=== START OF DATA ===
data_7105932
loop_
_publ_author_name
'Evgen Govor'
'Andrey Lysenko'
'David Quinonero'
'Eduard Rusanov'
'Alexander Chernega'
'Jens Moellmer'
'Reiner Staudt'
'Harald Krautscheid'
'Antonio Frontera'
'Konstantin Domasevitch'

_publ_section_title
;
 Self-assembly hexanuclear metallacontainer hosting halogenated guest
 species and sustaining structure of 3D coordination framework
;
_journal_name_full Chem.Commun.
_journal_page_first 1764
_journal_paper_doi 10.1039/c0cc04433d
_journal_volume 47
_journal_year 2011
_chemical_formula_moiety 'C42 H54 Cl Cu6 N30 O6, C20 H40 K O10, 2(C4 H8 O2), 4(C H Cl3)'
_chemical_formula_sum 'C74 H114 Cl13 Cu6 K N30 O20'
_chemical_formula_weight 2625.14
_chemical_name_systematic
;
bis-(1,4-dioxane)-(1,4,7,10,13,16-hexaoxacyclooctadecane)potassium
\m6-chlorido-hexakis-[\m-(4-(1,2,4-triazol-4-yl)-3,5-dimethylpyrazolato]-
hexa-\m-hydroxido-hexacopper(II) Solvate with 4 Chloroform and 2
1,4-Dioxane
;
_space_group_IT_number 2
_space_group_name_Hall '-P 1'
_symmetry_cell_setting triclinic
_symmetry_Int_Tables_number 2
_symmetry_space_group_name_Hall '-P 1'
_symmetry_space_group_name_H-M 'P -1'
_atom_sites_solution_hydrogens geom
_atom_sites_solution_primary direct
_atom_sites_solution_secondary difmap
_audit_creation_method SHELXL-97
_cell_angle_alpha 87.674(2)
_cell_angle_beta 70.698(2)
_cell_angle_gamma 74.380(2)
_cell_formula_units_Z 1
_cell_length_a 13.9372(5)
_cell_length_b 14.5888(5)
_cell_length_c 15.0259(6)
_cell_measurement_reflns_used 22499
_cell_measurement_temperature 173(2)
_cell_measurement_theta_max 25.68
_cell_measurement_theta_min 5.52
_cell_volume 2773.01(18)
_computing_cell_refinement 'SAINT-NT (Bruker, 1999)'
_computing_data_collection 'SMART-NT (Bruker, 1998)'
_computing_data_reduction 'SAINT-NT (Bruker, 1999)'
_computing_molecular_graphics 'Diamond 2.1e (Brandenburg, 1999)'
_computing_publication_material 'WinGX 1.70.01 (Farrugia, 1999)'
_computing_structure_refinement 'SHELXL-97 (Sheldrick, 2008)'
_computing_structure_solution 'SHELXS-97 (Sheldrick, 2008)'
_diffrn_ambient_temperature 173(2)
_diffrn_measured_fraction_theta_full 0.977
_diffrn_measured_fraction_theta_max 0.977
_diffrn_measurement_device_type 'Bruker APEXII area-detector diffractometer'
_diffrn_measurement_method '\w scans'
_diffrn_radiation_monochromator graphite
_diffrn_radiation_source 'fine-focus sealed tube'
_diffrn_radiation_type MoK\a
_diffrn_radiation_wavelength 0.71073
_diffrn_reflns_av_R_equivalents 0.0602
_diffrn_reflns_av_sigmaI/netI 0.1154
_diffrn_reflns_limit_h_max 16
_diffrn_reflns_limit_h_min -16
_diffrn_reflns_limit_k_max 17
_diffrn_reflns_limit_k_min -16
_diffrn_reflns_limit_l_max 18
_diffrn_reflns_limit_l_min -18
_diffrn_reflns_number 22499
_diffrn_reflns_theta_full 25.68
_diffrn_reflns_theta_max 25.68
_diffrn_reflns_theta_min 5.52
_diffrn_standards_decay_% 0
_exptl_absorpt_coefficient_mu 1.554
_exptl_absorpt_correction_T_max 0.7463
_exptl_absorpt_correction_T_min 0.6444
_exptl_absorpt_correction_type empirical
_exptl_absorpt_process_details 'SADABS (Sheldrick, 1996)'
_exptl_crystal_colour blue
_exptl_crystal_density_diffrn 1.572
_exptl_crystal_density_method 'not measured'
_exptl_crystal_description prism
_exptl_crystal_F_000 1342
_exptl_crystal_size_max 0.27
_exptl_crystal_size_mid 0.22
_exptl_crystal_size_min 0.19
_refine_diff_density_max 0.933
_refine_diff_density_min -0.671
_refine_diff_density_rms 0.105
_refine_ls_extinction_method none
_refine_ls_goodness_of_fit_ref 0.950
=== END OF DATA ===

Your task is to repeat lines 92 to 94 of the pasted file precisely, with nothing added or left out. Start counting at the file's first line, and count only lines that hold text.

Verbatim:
_exptl_crystal_density_method 'not measured'
_exptl_crystal_description prism
_exptl_crystal_F_000 1342